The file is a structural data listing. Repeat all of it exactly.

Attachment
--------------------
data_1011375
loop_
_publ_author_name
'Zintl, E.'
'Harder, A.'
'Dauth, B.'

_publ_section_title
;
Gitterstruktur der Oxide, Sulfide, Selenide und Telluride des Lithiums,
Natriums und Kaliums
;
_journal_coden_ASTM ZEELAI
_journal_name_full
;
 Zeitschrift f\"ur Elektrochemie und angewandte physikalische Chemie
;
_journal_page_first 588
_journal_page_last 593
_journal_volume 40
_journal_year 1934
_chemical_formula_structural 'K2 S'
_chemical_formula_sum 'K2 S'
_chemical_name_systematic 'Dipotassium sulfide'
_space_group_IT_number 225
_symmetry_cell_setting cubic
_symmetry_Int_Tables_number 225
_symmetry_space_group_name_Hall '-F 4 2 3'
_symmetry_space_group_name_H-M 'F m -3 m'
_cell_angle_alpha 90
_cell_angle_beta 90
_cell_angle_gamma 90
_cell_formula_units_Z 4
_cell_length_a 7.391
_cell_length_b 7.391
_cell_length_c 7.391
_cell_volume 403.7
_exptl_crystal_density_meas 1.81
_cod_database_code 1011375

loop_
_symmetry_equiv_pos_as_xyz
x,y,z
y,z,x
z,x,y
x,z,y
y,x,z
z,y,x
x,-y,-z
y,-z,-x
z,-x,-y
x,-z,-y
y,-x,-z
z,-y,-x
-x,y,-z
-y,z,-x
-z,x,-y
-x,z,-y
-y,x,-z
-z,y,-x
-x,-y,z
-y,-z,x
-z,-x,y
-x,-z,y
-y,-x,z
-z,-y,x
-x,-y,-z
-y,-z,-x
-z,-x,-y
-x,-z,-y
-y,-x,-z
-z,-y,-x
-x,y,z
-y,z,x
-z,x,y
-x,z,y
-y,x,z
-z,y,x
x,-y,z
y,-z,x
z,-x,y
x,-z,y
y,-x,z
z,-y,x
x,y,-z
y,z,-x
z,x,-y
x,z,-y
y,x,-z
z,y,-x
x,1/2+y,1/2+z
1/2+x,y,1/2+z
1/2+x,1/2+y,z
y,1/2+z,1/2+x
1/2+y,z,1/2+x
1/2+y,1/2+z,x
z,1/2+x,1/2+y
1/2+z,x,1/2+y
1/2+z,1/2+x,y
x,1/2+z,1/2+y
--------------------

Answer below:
data_1011375
loop_
_publ_author_name
'Zintl, E.'
'Harder, A.'
'Dauth, B.'

_publ_section_title
;
Gitterstruktur der Oxide, Sulfide, Selenide und Telluride des Lithiums,
Natriums und Kaliums
;
_journal_coden_ASTM ZEELAI
_journal_name_full
;
 Zeitschrift f\"ur Elektrochemie und angewandte physikalische Chemie
;
_journal_page_first 588
_journal_page_last 593
_journal_volume 40
_journal_year 1934
_chemical_formula_structural 'K2 S'
_chemical_formula_sum 'K2 S'
_chemical_name_systematic 'Dipotassium sulfide'
_space_group_IT_number 225
_symmetry_cell_setting cubic
_symmetry_Int_Tables_number 225
_symmetry_space_group_name_Hall '-F 4 2 3'
_symmetry_space_group_name_H-M 'F m -3 m'
_cell_angle_alpha 90
_cell_angle_beta 90
_cell_angle_gamma 90
_cell_formula_units_Z 4
_cell_length_a 7.391
_cell_length_b 7.391
_cell_length_c 7.391
_cell_volume 403.7
_exptl_crystal_density_meas 1.81
_cod_database_code 1011375

loop_
_symmetry_equiv_pos_as_xyz
x,y,z
y,z,x
z,x,y
x,z,y
y,x,z
z,y,x
x,-y,-z
y,-z,-x
z,-x,-y
x,-z,-y
y,-x,-z
z,-y,-x
-x,y,-z
-y,z,-x
-z,x,-y
-x,z,-y
-y,x,-z
-z,y,-x
-x,-y,z
-y,-z,x
-z,-x,y
-x,-z,y
-y,-x,z
-z,-y,x
-x,-y,-z
-y,-z,-x
-z,-x,-y
-x,-z,-y
-y,-x,-z
-z,-y,-x
-x,y,z
-y,z,x
-z,x,y
-x,z,y
-y,x,z
-z,y,x
x,-y,z
y,-z,x
z,-x,y
x,-z,y
y,-x,z
z,-y,x
x,y,-z
y,z,-x
z,x,-y
x,z,-y
y,x,-z
z,y,-x
x,1/2+y,1/2+z
1/2+x,y,1/2+z
1/2+x,1/2+y,z
y,1/2+z,1/2+x
1/2+y,z,1/2+x
1/2+y,1/2+z,x
z,1/2+x,1/2+y
1/2+z,x,1/2+y
1/2+z,1/2+x,y
x,1/2+z,1/2+y